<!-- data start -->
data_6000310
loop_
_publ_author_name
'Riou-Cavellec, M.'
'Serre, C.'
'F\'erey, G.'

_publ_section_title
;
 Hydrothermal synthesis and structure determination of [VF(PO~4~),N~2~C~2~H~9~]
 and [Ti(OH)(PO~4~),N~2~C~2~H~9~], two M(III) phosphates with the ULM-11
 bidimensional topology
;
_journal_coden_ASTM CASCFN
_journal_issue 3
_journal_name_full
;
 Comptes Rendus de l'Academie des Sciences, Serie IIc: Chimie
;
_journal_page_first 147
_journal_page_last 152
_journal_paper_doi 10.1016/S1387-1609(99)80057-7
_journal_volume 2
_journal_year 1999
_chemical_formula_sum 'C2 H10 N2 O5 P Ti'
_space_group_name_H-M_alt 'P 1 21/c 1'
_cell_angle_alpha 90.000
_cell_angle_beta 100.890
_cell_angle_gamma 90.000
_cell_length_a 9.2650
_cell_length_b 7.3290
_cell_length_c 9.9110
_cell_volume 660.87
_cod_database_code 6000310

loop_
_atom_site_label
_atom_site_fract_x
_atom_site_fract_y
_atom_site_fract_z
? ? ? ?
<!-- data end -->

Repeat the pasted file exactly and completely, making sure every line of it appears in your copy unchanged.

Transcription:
data_6000310
loop_
_publ_author_name
'Riou-Cavellec, M.'
'Serre, C.'
'F\'erey, G.'

_publ_section_title
;
 Hydrothermal synthesis and structure determination of [VF(PO~4~),N~2~C~2~H~9~]
 and [Ti(OH)(PO~4~),N~2~C~2~H~9~], two M(III) phosphates with the ULM-11
 bidimensional topology
;
_journal_coden_ASTM CASCFN
_journal_issue 3
_journal_name_full
;
 Comptes Rendus de l'Academie des Sciences, Serie IIc: Chimie
;
_journal_page_first 147
_journal_page_last 152
_journal_paper_doi 10.1016/S1387-1609(99)80057-7
_journal_volume 2
_journal_year 1999
_chemical_formula_sum 'C2 H10 N2 O5 P Ti'
_space_group_name_H-M_alt 'P 1 21/c 1'
_cell_angle_alpha 90.000
_cell_angle_beta 100.890
_cell_angle_gamma 90.000
_cell_length_a 9.2650
_cell_length_b 7.3290
_cell_length_c 9.9110
_cell_volume 660.87
_cod_database_code 6000310

loop_
_atom_site_label
_atom_site_fract_x
_atom_site_fract_y
_atom_site_fract_z
? ? ? ?